BOOK CLUB: The Intriguing Present-Future of North Korea’s Capital Pyongyang
First-time visitors to Pyongyang often expect to find a lifeless gray cityscape in classic Communist style, and while it’s true that some of the older buildings evoke the repetitive prefab plattenbau housing of 1980s East Berlin (much of post-Korean War Pyongyang was rebuilt with help from architects from the German Democratic Republic), the city has been undergoing an architectural renaissance since Kim Jong-un assumed power in 2011. As a result, today’s visitors are often amazed by what they find, while those who have not been can turn to Cristiano Bianchi and Kristina Drapić’s recent book Model City Pyongyang, which is at once an architectural guide and a photographic odyssey that across 224 pages documents and elucidates both the past and the increasingly intriguing present-future of North Korea’s capital.
Bianchi and Drapić home in on a number of essential themes that range from the dazzling — Ryomyong Street and Mirae Scientists Street, two of Kim Jong-un’s pet projects, which offer some of the country’s most colorful and idiosyncratic high-rise experiments in a weird Postmodern blend of space-age retrofuturism and neo-streamlined moderne — to the more depressing, such as a complete disregard for preserving important mid-20th-century buildings. The photographs forming the core of the book are divided into thematic sections on monumental space, “social condensers” (i.e. Soviet-style residential high-rises), icons, and the city’s latest developments. In addition to essays by Bianchi and Drapić and a preface by Pico Iyer, Nick Bonner, and Simon Cockerell of Koryo, the leading tour operator to North Korea, ruminate on the evolution of Pyongyang since 1993, while The Guardian’s architecture and design critic Oliver Wainwright considers current architectural developments in the city.
The book is supplemented with elaborate drawings, maps, and plans that also explain the grand axes that underpin Pyongyang’s urban planning, one of which runs from Mansu Hill Grand Monument to the Monument to Party Founding and another from Kim Il-sung Square to the Juche Tower. (It remains debatable among Pyongyangologists whether the third axis, which is identified by the book’s editors as running from Potong Gate to the Ryugyong Hotel, was indeed planned as such.) The city’s most iconic and controversial building is still decidedly the 1,000-foot-high, pyramidal Ryugyong, which is commonly lampooned as an aesthetic eyesore and was one of Supreme Leader Kim Il-sung’s last major vanity projects before the collapse of the Soviet Union in the late 1980s. Locally, it’s still such a sore topic that it very well might have been the triggering event that led to the recent detainment of my friend Alek Sigley, whose last blog post prior to his temporary arrest was on activities around the Ryugyong and speculation that after 32 years it might finally open for business.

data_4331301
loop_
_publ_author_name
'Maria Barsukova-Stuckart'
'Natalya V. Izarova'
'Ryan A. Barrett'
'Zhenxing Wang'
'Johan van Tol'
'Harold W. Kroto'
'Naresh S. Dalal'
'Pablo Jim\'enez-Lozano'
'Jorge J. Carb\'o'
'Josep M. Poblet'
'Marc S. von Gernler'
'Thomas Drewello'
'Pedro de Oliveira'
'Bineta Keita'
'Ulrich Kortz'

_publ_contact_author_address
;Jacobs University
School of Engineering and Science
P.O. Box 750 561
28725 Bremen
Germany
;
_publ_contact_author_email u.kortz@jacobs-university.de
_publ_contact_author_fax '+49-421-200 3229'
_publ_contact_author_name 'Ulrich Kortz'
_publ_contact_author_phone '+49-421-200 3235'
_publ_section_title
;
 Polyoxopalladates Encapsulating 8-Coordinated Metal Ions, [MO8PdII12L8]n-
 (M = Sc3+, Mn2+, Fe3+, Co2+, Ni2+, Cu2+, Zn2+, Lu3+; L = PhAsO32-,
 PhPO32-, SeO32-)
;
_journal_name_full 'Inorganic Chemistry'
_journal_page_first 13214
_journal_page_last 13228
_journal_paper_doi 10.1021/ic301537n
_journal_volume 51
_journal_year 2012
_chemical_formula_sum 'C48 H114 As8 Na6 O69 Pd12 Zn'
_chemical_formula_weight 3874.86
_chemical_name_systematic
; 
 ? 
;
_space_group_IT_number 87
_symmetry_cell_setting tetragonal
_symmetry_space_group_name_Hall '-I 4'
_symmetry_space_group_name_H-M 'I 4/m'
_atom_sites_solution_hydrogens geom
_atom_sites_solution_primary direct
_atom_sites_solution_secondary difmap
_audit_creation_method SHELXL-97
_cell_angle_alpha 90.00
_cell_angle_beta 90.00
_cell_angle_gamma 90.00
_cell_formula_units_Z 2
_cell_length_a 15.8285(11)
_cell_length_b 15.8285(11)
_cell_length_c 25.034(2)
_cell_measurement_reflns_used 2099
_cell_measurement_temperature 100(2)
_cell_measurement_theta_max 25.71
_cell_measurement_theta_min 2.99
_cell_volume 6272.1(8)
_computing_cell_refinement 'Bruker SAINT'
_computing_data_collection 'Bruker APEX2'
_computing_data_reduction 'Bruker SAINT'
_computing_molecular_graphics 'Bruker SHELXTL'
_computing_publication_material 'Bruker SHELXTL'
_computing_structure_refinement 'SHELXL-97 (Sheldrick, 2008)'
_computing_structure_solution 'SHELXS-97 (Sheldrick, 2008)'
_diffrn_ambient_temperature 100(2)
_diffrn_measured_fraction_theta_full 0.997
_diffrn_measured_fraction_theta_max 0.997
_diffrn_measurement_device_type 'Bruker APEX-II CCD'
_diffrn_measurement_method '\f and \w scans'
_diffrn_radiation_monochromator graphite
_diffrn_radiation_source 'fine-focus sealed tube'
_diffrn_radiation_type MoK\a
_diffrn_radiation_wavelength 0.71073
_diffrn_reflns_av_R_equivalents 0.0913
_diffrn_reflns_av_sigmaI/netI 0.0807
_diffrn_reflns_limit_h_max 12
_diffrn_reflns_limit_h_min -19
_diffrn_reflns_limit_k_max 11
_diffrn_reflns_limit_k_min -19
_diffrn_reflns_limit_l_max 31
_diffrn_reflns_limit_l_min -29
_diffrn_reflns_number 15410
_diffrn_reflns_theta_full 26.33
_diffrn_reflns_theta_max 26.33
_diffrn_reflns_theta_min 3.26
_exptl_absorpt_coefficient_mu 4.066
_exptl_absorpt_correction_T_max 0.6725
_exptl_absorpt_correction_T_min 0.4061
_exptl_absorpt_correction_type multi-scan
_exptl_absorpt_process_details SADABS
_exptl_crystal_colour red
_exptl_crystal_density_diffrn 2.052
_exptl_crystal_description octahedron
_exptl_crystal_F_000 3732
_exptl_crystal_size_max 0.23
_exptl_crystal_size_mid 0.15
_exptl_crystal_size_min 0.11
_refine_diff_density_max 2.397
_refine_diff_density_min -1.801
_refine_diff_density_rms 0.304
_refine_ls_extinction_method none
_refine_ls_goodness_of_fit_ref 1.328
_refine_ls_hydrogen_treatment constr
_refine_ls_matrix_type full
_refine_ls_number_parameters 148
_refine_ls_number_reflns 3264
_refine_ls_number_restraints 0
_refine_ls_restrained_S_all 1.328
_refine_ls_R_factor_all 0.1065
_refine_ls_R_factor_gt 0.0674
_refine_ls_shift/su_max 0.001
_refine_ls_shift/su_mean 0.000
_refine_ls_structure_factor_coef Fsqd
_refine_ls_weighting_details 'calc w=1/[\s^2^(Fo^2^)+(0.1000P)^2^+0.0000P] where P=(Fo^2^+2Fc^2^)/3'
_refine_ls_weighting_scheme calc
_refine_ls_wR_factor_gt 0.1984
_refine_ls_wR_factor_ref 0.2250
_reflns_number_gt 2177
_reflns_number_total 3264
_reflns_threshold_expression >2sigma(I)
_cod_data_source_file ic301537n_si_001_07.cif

It’s more than a little bit embarrassing that Bianchi and Drapić (as well as Iyer) quote numerous times from Kim Jong-il’s 1991 treatise On Architecture as well as from some of his son Kim Jong-un’s alleged writings on the topic. The North Korean leaders’ texts are rife with maddeningly dull tautologies and have been established as less than authoritative as well as useless in their propagandistic redundancies. These writings, translations of which are often peddled to foreigners in the country’s hotel bookshops, are clearly intended to be memorized and regurgitated; beyond that rote duty, no North Korean takes them seriously. But these are small qualms: Model City Pyongyang, for its exquisite photographic documentation alone, is an essential addition to the developing literature on visual culture in North Korea.